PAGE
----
14. Glynn, L. (2010). Deterministic chance. British Journal for the Philosophy of Science, 61, 51–80.  https://doi.org/10.1093/bjps/axp020.CrossRefGoogle Scholar
  15. Greenough, P. (2008). Indeterminate truth. Midwest Studies in Philosophy, 32(1), 213–241.  https://doi.org/10.1111/j.1475-4975.2008.00173.x.CrossRefGoogle Scholar
  16. Hall, N. (2004). Two mistakes about credence and chance. Australasian Journal of Philosophy, 82, 93–111.  https://doi.org/10.1080/713659806.CrossRefGoogle Scholar
  17. Handfield, T., & Wilson, A. (2014). Chance and context. In A. Wilson (Ed.), Chance and temporal asymmetry (pp. 19–44). Oxford: Oxford University Press.  https://doi.org/10.1093/acprof:oso/9780199673421.003.0001.CrossRefGoogle Scholar
  18. Hawthorne, J., & Lasonen-Aarnio, M. (2009). Knowledge and objective chance. In P. Greenough & D. Pritchard (Eds.), Oxford, pp. 92–108.  https://doi.org/10.1093/acprof:oso/9780199287512.001.0001.
  19. Ismael, J. T. (1996). What chances could not be. British Journal for the Philosophy of Science47(1), 79–91.  https://doi.org/10.1093/bjps/47.1.76.
  20. Ismael, J. T. (2009). Probability in deterministic physics. Journal of Philosophy, 106(2), 89–108.  https://doi.org/10.5840/jphil2009106214.
  21. Kratzer, A. (2012). The Notional Category of Modality. In Modals and Conditionals: New and Revised Perspectives (pp. 27–69). Oxford: Oxford University Press.  https://doi.org/10.1093/acprof:oso/9780199234684.001.0001.
  22. Lange, M. (2009). Laws and lawmakers. Oxford: Oxford University Press.Google Scholar
  23. Levi, I. (1980). The enterprise of knowledge. Cambridge, MA: MIT Press.Google Scholar
  24. Lewis, D. (1979). Counterfactual dependence and time’s arrow. Nous, 13(4), 455–476.  https://doi.org/10.2307/2215339.CrossRefGoogle Scholar
  25. Lewis, D. (1981). Are we free to break the laws? Theoria, 47(3), 113–121.  https://doi.org/10.1111/j.1755-2567.1981.tb00473.x.CrossRefGoogle Scholar
  26. Lewis, D. (1986). A subjectivist’s guide to objective chance. In Philosophical Papers (Vol. 2, pp. 83–132). Oxford: Oxford University Press.Google Scholar
  27. Lewis, D. (1994). Humean supervenience debugged. Mind, 103, 473–490. http://www.jstor.org/stable/2254396.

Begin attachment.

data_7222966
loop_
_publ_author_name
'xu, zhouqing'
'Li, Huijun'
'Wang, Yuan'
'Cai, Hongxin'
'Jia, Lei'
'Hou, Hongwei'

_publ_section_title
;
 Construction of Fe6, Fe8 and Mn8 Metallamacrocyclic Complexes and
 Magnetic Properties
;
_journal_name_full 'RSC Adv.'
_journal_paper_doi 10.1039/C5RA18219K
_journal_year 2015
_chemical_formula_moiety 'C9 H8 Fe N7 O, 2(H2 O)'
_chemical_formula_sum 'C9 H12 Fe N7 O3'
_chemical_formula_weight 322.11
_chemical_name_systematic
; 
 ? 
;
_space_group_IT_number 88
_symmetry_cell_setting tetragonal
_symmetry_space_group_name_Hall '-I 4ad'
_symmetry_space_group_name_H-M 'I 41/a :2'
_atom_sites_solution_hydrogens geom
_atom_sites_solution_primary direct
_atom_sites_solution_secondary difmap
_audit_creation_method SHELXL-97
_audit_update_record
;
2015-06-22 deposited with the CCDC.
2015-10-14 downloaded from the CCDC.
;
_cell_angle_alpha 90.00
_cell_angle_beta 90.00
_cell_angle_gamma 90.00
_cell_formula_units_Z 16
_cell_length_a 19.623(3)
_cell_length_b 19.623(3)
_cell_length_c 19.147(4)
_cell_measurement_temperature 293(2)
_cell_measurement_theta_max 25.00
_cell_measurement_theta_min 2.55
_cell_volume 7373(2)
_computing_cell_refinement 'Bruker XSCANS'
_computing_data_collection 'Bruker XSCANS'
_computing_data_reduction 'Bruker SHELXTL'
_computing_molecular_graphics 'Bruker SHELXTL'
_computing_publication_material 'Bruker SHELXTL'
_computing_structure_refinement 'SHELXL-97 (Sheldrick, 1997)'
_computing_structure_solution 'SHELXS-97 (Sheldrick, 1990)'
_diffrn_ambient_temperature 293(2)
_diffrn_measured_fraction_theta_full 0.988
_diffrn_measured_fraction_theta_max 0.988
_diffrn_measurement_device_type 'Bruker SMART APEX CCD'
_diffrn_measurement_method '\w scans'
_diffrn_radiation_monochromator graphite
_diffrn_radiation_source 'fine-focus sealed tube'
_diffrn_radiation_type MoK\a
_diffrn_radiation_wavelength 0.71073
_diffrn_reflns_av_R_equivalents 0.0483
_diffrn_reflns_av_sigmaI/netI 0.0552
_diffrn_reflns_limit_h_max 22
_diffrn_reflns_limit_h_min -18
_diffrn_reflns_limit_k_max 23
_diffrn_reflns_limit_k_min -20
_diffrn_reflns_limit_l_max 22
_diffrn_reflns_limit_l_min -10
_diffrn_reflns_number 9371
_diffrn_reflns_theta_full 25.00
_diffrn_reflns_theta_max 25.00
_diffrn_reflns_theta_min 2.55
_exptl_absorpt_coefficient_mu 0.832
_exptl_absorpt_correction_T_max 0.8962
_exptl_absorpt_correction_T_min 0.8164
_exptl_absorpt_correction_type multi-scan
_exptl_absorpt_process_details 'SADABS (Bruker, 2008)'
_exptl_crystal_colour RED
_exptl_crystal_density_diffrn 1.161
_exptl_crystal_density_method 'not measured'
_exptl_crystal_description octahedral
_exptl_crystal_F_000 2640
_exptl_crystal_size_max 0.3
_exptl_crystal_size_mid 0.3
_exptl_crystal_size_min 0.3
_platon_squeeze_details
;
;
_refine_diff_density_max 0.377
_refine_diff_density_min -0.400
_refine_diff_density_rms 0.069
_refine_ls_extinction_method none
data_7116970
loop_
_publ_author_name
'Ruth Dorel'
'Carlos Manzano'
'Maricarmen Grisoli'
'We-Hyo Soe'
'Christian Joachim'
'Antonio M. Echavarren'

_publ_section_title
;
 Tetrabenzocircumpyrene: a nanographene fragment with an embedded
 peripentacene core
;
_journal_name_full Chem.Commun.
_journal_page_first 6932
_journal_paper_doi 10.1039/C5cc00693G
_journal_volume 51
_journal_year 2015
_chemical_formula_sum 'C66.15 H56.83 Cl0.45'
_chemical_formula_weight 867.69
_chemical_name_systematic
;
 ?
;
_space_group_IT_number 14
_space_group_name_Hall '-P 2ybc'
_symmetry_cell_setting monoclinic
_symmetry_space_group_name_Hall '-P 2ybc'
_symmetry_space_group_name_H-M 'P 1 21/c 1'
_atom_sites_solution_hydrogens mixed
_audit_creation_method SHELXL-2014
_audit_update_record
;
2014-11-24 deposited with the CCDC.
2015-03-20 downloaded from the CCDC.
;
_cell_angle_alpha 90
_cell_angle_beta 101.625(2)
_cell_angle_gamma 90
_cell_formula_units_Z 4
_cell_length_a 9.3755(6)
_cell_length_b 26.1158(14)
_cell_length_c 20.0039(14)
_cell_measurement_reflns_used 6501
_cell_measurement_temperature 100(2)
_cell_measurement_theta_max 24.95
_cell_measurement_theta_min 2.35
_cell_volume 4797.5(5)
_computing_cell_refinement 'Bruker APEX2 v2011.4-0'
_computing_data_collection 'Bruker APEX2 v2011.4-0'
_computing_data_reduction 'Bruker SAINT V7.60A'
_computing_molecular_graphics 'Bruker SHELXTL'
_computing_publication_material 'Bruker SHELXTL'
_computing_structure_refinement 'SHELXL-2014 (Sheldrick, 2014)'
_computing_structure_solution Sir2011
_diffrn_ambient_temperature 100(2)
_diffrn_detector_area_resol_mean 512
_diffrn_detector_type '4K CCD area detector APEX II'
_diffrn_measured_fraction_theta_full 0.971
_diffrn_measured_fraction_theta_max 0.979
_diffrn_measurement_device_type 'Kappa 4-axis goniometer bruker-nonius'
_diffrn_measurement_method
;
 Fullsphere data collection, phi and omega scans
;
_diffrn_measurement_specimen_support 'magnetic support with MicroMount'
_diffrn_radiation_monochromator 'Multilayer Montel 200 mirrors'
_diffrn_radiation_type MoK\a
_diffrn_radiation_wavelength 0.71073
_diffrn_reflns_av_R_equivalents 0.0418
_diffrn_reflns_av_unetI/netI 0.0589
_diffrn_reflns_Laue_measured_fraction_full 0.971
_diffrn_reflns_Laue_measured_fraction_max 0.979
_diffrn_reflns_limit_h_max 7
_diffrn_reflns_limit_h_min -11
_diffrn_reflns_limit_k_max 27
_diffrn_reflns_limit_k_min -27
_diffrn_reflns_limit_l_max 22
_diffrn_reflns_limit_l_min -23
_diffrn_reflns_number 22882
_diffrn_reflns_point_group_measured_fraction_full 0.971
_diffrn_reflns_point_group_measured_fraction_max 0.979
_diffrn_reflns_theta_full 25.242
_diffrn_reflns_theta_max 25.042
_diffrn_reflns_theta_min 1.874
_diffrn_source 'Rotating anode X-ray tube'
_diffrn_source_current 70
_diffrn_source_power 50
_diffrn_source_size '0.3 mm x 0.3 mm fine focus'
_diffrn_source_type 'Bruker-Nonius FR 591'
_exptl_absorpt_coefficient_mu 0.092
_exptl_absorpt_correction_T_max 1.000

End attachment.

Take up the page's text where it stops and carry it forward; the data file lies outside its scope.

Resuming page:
28. Lewis, P. J. (2016). Quantum ontology. Oxford: Oxford University Press.CrossRefGoogle Scholar
  29. List, C., & Pivato, M. (2015). Emergent chance. The Philosophical Review, 124(1), 119–152.  https://doi.org/10.1215/00318108-2812670.CrossRefGoogle Scholar
  30. Loewer, B. (2001). Determinism and chance. Studies in History and Philosophy of Modern Physics, 32, 609–620.  https://doi.org/10.1016/S1355-2198(01)00028-4.CrossRefGoogle Scholar
  31. Routley, R., & Montgomery, H. (1966). Contingency and non-contingency bases for normal modal logics. Logique Et Analyse, 35–36, 318–328.Google Scholar
  32. Schaffer, J. (2007). Deterministic chance? The British Journal for the Philosophy of Science, 58(2), 113–140.  https://doi.org/10.1093/bjps/axm002.CrossRefGoogle Scholar
  33. Skow, B. (2015). Objective becoming. Oxford: OUP Oxford.CrossRefGoogle Scholar
  34. Stalnaker, R. (1975). Indicative conditionals, 5(3), 269–86.  https://doi.org/10.1007/bf02379021.
  35. Williams, J. R. B. (2008). Ontic vagueness and metaphysical indeterminacy. Philosophy Compass, 3(4), 763–788.  https://doi.org/10.1111/j.1747-9991.2008.00151.x.CrossRefGoogle Scholar
  36. Wilson, J. M. (2013). A determinable-based account of metaphysical indeterminacy. Inquiry, 56(4), 359–385.  https://doi.org/10.1080/0020174X.2013.816251.CrossRefGoogle Scholar

Copyright information

© Springer Science+Business Media B.V., part of Springer Nature 2018

Authors and Affiliations

  1. 1.Department of PhilosophyUniversity of AdelaideAdelaideAustralia

Personalised recommendations